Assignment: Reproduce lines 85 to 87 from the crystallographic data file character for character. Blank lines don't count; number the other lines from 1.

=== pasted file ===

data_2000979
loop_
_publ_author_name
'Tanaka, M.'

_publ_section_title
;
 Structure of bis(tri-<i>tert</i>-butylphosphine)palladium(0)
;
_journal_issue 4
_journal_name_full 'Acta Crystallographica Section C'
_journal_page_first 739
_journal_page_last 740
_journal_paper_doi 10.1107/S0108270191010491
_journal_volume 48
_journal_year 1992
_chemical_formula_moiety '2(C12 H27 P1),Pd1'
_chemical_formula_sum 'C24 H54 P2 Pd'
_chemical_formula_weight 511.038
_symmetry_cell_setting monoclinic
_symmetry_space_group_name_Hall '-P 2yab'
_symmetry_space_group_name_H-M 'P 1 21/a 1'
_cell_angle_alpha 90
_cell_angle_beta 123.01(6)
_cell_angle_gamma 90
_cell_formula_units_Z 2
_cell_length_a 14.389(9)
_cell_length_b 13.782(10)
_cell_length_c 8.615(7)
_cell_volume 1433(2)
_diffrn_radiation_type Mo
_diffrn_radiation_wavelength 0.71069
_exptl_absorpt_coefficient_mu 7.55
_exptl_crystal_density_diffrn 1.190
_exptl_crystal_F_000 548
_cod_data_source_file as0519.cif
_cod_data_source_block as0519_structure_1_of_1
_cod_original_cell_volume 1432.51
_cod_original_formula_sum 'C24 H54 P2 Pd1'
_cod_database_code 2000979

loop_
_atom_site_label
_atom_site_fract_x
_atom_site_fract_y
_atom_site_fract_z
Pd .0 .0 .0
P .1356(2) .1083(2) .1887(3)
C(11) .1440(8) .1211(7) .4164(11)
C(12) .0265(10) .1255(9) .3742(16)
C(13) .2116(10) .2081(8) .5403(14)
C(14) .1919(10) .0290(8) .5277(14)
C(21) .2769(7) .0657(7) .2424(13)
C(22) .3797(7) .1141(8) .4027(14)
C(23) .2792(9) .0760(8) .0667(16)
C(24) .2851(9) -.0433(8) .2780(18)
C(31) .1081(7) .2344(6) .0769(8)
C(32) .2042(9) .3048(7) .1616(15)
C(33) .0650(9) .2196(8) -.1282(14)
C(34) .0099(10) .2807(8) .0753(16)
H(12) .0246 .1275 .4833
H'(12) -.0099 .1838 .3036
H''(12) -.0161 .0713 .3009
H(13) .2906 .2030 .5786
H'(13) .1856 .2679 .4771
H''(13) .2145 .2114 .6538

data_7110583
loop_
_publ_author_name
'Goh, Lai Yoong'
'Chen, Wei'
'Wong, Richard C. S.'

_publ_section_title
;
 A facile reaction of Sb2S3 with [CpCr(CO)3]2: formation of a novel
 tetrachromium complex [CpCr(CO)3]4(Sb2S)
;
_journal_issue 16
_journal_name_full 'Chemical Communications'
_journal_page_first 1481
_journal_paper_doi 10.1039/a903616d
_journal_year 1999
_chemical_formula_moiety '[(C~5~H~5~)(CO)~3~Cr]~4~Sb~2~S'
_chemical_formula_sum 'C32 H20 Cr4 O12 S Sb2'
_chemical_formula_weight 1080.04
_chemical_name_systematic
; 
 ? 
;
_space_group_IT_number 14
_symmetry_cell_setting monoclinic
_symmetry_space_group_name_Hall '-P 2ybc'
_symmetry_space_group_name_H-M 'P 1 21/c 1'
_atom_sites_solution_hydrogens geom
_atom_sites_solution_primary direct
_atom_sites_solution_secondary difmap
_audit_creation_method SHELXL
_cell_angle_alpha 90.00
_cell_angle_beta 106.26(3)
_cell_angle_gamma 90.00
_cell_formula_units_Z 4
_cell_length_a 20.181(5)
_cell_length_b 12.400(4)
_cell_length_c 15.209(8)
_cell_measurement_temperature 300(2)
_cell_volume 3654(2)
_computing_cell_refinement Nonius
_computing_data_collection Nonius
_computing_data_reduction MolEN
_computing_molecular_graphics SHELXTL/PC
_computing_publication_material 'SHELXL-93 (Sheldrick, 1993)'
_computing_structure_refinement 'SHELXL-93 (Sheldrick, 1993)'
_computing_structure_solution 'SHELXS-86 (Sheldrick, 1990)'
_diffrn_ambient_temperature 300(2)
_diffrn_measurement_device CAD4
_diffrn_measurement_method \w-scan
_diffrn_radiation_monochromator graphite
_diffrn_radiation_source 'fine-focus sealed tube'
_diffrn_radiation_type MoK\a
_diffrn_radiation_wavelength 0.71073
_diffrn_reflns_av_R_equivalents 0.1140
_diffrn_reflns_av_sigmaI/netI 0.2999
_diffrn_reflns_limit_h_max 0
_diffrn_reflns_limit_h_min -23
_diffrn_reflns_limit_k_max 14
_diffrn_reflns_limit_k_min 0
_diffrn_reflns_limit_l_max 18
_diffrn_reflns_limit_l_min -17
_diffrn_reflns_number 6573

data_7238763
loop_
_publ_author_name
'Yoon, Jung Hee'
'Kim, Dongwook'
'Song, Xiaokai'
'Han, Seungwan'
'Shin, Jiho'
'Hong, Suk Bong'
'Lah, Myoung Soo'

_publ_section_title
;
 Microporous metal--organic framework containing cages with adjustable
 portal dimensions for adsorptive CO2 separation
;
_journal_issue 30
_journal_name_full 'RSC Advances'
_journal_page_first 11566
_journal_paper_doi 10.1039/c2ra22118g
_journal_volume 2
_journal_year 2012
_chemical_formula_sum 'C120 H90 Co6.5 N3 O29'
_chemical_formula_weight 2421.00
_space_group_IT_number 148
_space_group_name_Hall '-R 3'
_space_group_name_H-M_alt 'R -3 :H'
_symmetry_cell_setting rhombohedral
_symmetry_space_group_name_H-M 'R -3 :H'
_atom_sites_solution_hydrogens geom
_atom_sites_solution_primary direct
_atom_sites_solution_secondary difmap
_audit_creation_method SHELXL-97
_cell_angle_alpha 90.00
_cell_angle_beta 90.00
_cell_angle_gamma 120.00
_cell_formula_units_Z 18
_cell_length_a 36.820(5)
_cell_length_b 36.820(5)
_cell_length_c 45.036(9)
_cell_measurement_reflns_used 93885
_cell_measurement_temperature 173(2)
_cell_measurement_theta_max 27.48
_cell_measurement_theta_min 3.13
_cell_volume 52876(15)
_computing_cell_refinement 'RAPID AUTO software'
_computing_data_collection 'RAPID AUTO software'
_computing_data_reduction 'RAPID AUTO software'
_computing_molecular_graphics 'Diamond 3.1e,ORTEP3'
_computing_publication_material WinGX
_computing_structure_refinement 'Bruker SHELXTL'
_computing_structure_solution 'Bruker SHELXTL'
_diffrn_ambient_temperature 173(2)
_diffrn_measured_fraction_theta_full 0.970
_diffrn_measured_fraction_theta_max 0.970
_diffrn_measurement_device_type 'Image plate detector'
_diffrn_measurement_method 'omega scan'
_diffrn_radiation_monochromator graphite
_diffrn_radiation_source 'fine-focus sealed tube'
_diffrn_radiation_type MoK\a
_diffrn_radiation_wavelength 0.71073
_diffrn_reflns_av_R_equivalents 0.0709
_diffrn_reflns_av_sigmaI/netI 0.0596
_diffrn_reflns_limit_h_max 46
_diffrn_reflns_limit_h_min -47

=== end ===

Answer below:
; 
 ? 
;